November-December, 1929

Stamford's Little Red School House
by Florence Lee

Gone are most of the little red schoolhouses of former generations - gone, but not forgotten, for theirs is a place in the people's memory, the spot where many of our finest men received their first inspiration.

One of the few of these single room schoolhouses still stands on the old state road between Stamford and Bedford, a monument to the honest building of former years, in such excellent repair that an art school now replaces the former teaching of the three R's.

What stories could this old house, with its two classic porch columns and little cupola, tell of happenings during the century and a quarter of its existence.  only twenty-five years before had we declared ourselves an independent nation; schooling had been merely for the favored few.  The fastest transportation was by horse, and the distance to Icabod Crane's former school, thirty miles away, was a day's journey!

Our nation was developing rapidly.  Soon came news of Hendrick Hudson's boat that could steam five miles a hour, then before long this same steam drove railway trains, and even the Atlantic was crossed by means of it.  Perhaps the school heard discussions about the great Erie canal, the increased population and trade brought in by it - certainly Stamford was growing.

Following the war of 1812 when all men who were physically fit were required to join the National Guard, the old meadow across the road became, for the village militia, a drill ground, with bugle calls, rumble of drums and rattle of target practise to break the peaceful country quiet.

What matter if this militia became more social than a military organization, that made it not a whit less interesting!  If Connecticut was slow in getting its National Guard to the front some years later when civil war broke loose in the land, at least, they went fully equipped and conducted themselves like seasoned soldiers, no doubt, partly because of these same required drills.

Closer to the existence of the little school that drills and wars, however, were the remarkable educational reforms that took place in the East during the "Forties," when Horace Mann became Secretary of the State Board of Education in Massachusetts.  Throughout the country district school education was raised to a higher level.  Instead of children going only a few months to school they began to attend it for most of the year.  The idea of free education to all as a duty of the state to each of its citizens was growing.  School boards were formed and supervisors maintained.

It was about this time, so local history tells us, at the annual school meeting in 1842 that the district employed one John Lyell as teacher.  Perhaps it was a too liberal use of the hickory tree which stood conveniently near, though gossip said he kept a bottle of rum in his desk and partook of it freely, anyway, "his conduct soon resulted in dissension, and one year later at the annual meeting of the school board it was voted that Mr. Lyell might dismiss his school any day without breach of contract."  Evidently opinions differed, rumor again had it that he engineered another special meeting at which his friends voted to reengage him.  But in six months he was finally dismissed.  An interesting sidelight upon the type of teacher employed then lies in the continued account of this episode, which tells that Mr. Lyell was discovered by his successor, also a Scotchman, to be the long sought heir to his father's title and estate in Scotland, "after which," it quaintly remarks, "he always had money to lend."  However he renounced the title and preferred to live in Fairfield county until his death 30 years later.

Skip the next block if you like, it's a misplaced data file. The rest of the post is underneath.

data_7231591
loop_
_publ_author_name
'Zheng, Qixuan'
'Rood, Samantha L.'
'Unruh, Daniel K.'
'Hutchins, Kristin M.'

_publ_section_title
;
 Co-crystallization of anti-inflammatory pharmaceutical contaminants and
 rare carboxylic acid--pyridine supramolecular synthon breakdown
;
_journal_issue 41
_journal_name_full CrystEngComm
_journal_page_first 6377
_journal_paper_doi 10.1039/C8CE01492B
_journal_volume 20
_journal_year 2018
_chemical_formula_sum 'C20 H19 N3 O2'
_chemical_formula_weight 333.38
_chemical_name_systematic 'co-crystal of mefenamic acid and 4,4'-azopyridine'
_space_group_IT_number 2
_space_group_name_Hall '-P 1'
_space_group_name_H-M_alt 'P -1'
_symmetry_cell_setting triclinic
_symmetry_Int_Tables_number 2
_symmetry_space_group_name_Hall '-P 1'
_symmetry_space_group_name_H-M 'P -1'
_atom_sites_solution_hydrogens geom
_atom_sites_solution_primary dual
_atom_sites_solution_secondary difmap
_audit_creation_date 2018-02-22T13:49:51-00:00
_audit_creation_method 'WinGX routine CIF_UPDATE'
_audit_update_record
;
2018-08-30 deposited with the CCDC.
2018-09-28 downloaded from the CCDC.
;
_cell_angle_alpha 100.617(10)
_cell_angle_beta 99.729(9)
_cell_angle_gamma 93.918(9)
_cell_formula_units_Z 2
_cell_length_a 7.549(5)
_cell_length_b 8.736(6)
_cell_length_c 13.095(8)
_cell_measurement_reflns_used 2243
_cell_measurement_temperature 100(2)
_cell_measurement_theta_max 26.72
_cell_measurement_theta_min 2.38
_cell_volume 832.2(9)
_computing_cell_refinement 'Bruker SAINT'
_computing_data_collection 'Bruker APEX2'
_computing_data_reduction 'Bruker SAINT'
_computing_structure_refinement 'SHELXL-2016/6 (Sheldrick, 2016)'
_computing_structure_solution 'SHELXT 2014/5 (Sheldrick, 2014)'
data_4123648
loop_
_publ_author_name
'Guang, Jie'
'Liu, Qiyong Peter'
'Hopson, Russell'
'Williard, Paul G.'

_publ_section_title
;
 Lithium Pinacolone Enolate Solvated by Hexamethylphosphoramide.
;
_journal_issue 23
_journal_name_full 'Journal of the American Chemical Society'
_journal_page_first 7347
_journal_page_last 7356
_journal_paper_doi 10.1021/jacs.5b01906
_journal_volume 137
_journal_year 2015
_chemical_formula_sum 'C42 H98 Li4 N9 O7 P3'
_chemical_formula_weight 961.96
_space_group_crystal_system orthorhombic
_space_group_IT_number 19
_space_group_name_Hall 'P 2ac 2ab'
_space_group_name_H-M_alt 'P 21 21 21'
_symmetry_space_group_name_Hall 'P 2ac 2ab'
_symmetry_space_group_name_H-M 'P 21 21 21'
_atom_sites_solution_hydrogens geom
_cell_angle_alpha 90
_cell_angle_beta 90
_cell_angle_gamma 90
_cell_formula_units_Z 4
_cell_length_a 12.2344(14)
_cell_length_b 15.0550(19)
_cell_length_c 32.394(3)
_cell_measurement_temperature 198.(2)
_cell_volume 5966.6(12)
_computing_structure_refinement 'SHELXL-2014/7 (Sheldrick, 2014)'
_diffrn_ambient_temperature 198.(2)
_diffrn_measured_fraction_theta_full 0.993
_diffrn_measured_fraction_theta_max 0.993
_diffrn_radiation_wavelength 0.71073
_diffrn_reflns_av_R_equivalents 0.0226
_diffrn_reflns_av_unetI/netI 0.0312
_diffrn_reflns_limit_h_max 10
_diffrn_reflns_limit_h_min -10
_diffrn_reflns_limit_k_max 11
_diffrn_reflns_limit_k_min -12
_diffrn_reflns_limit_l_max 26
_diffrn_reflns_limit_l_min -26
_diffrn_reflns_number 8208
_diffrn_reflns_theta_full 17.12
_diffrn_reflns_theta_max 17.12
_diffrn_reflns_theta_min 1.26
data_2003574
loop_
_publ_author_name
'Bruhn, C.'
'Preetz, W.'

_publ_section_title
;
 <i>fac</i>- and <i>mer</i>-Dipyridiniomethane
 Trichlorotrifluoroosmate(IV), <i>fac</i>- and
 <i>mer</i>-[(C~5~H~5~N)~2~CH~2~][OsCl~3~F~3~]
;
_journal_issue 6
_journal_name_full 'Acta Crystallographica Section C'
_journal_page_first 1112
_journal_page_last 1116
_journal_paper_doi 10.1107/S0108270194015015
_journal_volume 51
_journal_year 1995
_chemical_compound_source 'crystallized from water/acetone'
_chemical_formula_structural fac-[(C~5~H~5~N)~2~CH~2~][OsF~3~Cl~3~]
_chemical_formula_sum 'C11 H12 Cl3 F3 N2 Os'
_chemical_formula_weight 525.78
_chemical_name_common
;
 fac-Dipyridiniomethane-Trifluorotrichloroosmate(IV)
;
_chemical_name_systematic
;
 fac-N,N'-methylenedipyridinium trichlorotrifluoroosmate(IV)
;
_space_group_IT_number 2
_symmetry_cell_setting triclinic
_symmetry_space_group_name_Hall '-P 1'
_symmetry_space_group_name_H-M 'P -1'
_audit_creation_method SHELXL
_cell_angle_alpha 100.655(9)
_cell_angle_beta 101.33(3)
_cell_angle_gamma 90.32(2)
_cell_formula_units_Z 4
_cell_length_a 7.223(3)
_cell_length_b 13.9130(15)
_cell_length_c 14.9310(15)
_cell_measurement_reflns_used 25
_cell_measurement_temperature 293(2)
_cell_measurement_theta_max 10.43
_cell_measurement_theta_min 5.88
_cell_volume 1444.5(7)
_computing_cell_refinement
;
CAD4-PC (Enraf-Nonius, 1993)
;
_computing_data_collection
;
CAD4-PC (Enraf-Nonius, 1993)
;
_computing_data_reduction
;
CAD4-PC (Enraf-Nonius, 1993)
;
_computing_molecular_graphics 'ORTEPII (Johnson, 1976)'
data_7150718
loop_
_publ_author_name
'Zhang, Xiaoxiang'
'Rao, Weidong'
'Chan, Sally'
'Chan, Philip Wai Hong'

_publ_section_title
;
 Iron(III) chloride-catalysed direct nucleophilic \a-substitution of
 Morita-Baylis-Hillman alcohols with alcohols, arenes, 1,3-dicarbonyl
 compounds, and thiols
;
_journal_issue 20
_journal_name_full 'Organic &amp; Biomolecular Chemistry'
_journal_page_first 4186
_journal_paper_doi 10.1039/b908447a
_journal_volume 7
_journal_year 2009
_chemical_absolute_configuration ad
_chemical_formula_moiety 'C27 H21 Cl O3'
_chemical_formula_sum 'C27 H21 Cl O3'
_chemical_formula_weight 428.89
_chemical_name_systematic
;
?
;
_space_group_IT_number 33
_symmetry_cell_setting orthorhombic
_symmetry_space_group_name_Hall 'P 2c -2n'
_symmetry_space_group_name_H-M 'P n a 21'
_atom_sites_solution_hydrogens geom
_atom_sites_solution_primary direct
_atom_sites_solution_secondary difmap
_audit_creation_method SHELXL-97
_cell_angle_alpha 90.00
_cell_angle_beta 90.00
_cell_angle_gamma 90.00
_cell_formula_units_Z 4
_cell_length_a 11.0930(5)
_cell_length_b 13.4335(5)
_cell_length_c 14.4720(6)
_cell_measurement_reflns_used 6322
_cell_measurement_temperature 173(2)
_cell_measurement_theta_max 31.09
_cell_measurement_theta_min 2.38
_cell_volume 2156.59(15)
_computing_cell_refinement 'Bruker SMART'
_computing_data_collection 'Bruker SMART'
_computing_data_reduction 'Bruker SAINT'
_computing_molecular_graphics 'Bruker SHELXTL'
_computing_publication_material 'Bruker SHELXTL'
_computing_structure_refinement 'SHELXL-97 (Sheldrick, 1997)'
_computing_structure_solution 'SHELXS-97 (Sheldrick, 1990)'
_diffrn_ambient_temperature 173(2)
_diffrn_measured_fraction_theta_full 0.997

About 1873 the little school reaches its zenith, when there was a consolidation of educational effort.  It was then known as the Roxbury School, and was remodeled and enlarged.  Perhaps it felt quite important in those days for we were getting to be a great nation.  Stamford was a flourishing town, daily newspapers kept the country informed of the world's doings and the pace began to be swifter.  Not until about 1915 when macadamized roads had replaced the old dirt ones, and the world passed swiftly in automobiles, did the little school close its doors and settle down to a peaceful old age.

"Came a day," as the movie captions say, a few years later when the picturesque little building attracted the movies themselves.  It was just the spot to film a drama of school life.  So in the realistic picture, "The Little Red School,"  Martha Madison played teacher and the whole country afterwards saw the reflection of what had been.

Another decade of peaceful musing and once more the sturdy little schoolhouse opens its doors.  Easels and paint boxes replace the old desks and crayons.  Interesting sketches of metropolitan, Parisian and American Indian life covers the old blackboards for it is now the Kihn-Ten Eyck Art School.  Instruction in various branches of art are offered by W. Langdon Kihn and John Ten Eyck, both artists known here and abroad, the former chiefly for his Indian subjects, many of which are found in western and Canadian museums, the latter perhaps best known for his etchings and landscapes.

An ideal spot is this for an art school, situated as it is amid fields, woods, streams and hills, and happier probably, its summer students when outdoor sketching lures them beside a running brook or light-flecked forest, than were those children of yesteryear.

Today automobiles drive swiftly by.  Will the little red school be still standing when students arrive in their airplanes?  I wonder.